Contradiction and Truth

                                         Each moment, as we nearer drew to each,

                                        A stern respect withheld us farther yet,

                                        So that we seemed beyond each other’s reach,

                                        And less acquainted than when we first met.

 

                                        We two were one while we did sympathize,

                                        So could we not the simplest bargain drive;

                                        And what avails it now that we are wise,

                                        If absence doth this doubleness contrive?

 

                                       –excerpt from the poem, “Sympathy,” by Henry Thoreau, 1840

 

Having recently reviewed the 2014 film, “Ask Me Anything,” written and directed by Allison Burnett, which is based on his novel, “Undiscovered Gyrl,” I was struck by a scene in the film where the female lead in the film is presented with a list of “Ten Bitter Truths,” supposedly in response to her request for “lessons about adulthood.”

What struck me most was how cynically slanted the list was and, as a result, I felt compelled to respond with my own less cynical commentary.  The list appears below and the numbering of my comments mirror the numbers in the list.

                                                                                              Guernica by Picasso

Ten Bitter Truths

1.    Complete honesty is a complete lie.

2.    Marriage is sacred only to those who have never been married.

3.    Money is more integral to happiness than romantic love.

4.    Every human being is a contradiction; some hide it better than others.

5.    Never underestimate the tendency of human beings to act contrary to their own best interests.

6.    Were it not for the fear of being caught, most of us would behave like savages.

7.    All sex has consequences, most of them dire.

8.    The older you get the faster time flies until months pass like days.

9.    There’s no such thing as living happily ever after.

10.  Everything gets worse.

 

Scientist leaving the world. Engraving c.1520. 

1.    It isn’t so much that complete honesty is unachievable or that we are somehow incapable of it, but rather that complete honesty isn’t always the most advantageous approach to every situation. There’s no reliably clear advantage to being brutally honest at all times, and even when we might be uncertain, to varying degrees, about what the complete truth of a certain circumstance might be, expressing that uncertainty under some conditions may work against us. The framing of our responses, in a way that mitigates the consequences of those circumstances, it could be argued, can ultimately produce a more desirable outcome, depending on the particulars.  Humans are adaptable by nature, and if we can enhance our ability to adapt, and also improve our ability to survive and thrive simultaneously through sharing a proportionate degree of honesty, in specific instances, the benefits of doing so can outweigh the rigid structural framework of what might be described as “complete honesty.” This is not to suggest that such mitigation is appropriate in EVERY circumstance, but rather, that mindless conformity to any absolute principle of unmitigated honesty or to its opposite, at all times, could sabotage our human abilities for adaptation and mitigation, which might be essential to our long term survivability.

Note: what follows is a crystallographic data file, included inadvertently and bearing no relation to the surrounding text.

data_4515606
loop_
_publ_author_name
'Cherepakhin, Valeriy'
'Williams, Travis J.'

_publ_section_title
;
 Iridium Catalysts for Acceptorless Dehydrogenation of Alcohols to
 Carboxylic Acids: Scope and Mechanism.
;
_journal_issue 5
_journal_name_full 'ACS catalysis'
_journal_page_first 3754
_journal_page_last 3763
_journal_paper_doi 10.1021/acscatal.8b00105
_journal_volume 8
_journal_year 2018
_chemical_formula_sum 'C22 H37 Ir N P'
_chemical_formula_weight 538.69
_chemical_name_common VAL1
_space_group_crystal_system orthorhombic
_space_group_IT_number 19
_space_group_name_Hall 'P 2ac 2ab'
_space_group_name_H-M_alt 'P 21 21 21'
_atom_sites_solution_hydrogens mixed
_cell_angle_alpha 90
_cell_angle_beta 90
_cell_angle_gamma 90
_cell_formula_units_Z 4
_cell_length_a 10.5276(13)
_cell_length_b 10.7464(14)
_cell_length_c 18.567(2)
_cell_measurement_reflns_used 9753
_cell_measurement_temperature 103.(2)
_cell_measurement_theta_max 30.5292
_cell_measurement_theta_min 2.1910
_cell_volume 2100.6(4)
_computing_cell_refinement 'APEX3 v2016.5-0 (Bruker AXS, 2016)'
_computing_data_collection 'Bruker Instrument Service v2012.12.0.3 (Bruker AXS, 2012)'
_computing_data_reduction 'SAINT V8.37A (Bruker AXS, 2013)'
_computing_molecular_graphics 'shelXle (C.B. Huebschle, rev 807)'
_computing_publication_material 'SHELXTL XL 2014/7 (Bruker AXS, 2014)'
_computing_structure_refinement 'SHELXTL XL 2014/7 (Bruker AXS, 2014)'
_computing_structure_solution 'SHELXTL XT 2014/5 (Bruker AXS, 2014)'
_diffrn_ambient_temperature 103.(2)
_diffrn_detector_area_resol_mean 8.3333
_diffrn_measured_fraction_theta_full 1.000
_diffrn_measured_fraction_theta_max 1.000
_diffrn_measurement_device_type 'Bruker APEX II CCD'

2.    The nature of human interactions with regard to the sacred or the divine aspects of our humanity are not dependent upon any specific institution, and what we describe as “sacred,” refers to elements that have no universal criteria to define them or by which we could, in every case, fairly judge them to be so described. Even in a common social relationship or in a specific religious context, the “sacred” can exist within it, regardless of the milieu in which it occurs. Marriage can either be sacred or not, and relationships which exist outside of institutional marriage can embody the “sacred,” just as reliably as those within it. The idea that only people who are not married think of marriage as sacred underestimates everyone.